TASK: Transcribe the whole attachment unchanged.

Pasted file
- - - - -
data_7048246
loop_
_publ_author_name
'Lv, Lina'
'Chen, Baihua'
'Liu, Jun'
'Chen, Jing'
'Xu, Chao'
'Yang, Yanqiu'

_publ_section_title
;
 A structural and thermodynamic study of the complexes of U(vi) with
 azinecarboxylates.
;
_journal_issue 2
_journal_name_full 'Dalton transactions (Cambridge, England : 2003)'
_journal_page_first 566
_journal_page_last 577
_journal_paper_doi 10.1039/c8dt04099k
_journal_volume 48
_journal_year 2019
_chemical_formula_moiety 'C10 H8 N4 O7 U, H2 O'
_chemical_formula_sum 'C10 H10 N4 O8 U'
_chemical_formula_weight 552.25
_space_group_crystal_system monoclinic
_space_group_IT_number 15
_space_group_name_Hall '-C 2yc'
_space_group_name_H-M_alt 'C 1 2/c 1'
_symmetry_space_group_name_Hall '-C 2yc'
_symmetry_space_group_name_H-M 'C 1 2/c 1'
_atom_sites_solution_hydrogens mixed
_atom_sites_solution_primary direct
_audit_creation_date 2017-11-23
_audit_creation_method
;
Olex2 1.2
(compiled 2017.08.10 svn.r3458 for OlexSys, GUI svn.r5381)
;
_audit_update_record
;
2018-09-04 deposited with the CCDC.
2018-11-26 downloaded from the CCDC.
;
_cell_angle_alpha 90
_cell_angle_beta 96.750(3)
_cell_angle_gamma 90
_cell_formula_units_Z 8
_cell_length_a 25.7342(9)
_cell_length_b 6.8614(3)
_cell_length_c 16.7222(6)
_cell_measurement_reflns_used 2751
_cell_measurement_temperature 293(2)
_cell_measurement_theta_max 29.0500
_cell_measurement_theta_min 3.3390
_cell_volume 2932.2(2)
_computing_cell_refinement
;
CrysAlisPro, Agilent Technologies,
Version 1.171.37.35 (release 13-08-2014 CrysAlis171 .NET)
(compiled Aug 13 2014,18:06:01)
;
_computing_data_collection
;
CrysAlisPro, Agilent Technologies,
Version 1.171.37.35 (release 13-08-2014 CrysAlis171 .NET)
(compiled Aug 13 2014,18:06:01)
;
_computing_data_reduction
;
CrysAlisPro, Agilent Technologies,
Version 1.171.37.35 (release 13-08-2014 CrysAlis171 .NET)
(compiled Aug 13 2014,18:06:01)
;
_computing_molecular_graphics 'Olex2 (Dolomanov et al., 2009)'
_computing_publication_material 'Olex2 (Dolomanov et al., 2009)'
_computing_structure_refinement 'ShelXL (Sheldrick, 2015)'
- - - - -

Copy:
data_7048246
loop_
_publ_author_name
'Lv, Lina'
'Chen, Baihua'
'Liu, Jun'
'Chen, Jing'
'Xu, Chao'
'Yang, Yanqiu'

_publ_section_title
;
 A structural and thermodynamic study of the complexes of U(vi) with
 azinecarboxylates.
;
_journal_issue 2
_journal_name_full 'Dalton transactions (Cambridge, England : 2003)'
_journal_page_first 566
_journal_page_last 577
_journal_paper_doi 10.1039/c8dt04099k
_journal_volume 48
_journal_year 2019
_chemical_formula_moiety 'C10 H8 N4 O7 U, H2 O'
_chemical_formula_sum 'C10 H10 N4 O8 U'
_chemical_formula_weight 552.25
_space_group_crystal_system monoclinic
_space_group_IT_number 15
_space_group_name_Hall '-C 2yc'
_space_group_name_H-M_alt 'C 1 2/c 1'
_symmetry_space_group_name_Hall '-C 2yc'
_symmetry_space_group_name_H-M 'C 1 2/c 1'
_atom_sites_solution_hydrogens mixed
_atom_sites_solution_primary direct
_audit_creation_date 2017-11-23
_audit_creation_method
;
Olex2 1.2
(compiled 2017.08.10 svn.r3458 for OlexSys, GUI svn.r5381)
;
_audit_update_record
;
2018-09-04 deposited with the CCDC.
2018-11-26 downloaded from the CCDC.
;
_cell_angle_alpha 90
_cell_angle_beta 96.750(3)
_cell_angle_gamma 90
_cell_formula_units_Z 8
_cell_length_a 25.7342(9)
_cell_length_b 6.8614(3)
_cell_length_c 16.7222(6)
_cell_measurement_reflns_used 2751
_cell_measurement_temperature 293(2)
_cell_measurement_theta_max 29.0500
_cell_measurement_theta_min 3.3390
_cell_volume 2932.2(2)
_computing_cell_refinement
;
CrysAlisPro, Agilent Technologies,
Version 1.171.37.35 (release 13-08-2014 CrysAlis171 .NET)
(compiled Aug 13 2014,18:06:01)
;
_computing_data_collection
;
CrysAlisPro, Agilent Technologies,
Version 1.171.37.35 (release 13-08-2014 CrysAlis171 .NET)
(compiled Aug 13 2014,18:06:01)
;
_computing_data_reduction
;
CrysAlisPro, Agilent Technologies,
Version 1.171.37.35 (release 13-08-2014 CrysAlis171 .NET)
(compiled Aug 13 2014,18:06:01)
;
_computing_molecular_graphics 'Olex2 (Dolomanov et al., 2009)'
_computing_publication_material 'Olex2 (Dolomanov et al., 2009)'
_computing_structure_refinement 'ShelXL (Sheldrick, 2015)'